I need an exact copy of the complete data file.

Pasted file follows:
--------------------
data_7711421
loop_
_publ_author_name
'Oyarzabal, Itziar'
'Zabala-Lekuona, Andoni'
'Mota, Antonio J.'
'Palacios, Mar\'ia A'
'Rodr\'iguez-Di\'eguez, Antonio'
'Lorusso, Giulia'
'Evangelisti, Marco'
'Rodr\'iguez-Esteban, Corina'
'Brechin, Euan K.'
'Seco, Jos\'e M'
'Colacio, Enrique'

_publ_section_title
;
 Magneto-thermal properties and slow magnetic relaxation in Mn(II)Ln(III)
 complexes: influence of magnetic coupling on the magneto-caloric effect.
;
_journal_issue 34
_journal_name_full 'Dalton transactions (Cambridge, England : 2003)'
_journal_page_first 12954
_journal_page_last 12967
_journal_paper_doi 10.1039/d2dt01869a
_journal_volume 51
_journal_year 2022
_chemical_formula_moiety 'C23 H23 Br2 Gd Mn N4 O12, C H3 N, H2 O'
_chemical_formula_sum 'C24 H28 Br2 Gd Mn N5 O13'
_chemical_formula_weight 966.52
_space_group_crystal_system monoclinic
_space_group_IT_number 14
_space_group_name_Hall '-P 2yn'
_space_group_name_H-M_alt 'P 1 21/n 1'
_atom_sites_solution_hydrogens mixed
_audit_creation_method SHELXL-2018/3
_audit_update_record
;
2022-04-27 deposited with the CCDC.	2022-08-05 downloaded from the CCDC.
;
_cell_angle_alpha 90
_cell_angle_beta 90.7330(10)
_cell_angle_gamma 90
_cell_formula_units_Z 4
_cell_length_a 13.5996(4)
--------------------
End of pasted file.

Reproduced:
data_7711421
loop_
_publ_author_name
'Oyarzabal, Itziar'
'Zabala-Lekuona, Andoni'
'Mota, Antonio J.'
'Palacios, Mar\'ia A'
'Rodr\'iguez-Di\'eguez, Antonio'
'Lorusso, Giulia'
'Evangelisti, Marco'
'Rodr\'iguez-Esteban, Corina'
'Brechin, Euan K.'
'Seco, Jos\'e M'
'Colacio, Enrique'

_publ_section_title
;
 Magneto-thermal properties and slow magnetic relaxation in Mn(II)Ln(III)
 complexes: influence of magnetic coupling on the magneto-caloric effect.
;
_journal_issue 34
_journal_name_full 'Dalton transactions (Cambridge, England : 2003)'
_journal_page_first 12954
_journal_page_last 12967
_journal_paper_doi 10.1039/d2dt01869a
_journal_volume 51
_journal_year 2022
_chemical_formula_moiety 'C23 H23 Br2 Gd Mn N4 O12, C H3 N, H2 O'
_chemical_formula_sum 'C24 H28 Br2 Gd Mn N5 O13'
_chemical_formula_weight 966.52
_space_group_crystal_system monoclinic
_space_group_IT_number 14
_space_group_name_Hall '-P 2yn'
_space_group_name_H-M_alt 'P 1 21/n 1'
_atom_sites_solution_hydrogens mixed
_audit_creation_method SHELXL-2018/3
_audit_update_record
;
2022-04-27 deposited with the CCDC.	2022-08-05 downloaded from the CCDC.
;
_cell_angle_alpha 90
_cell_angle_beta 90.7330(10)
_cell_angle_gamma 90
_cell_formula_units_Z 4
_cell_length_a 13.5996(4)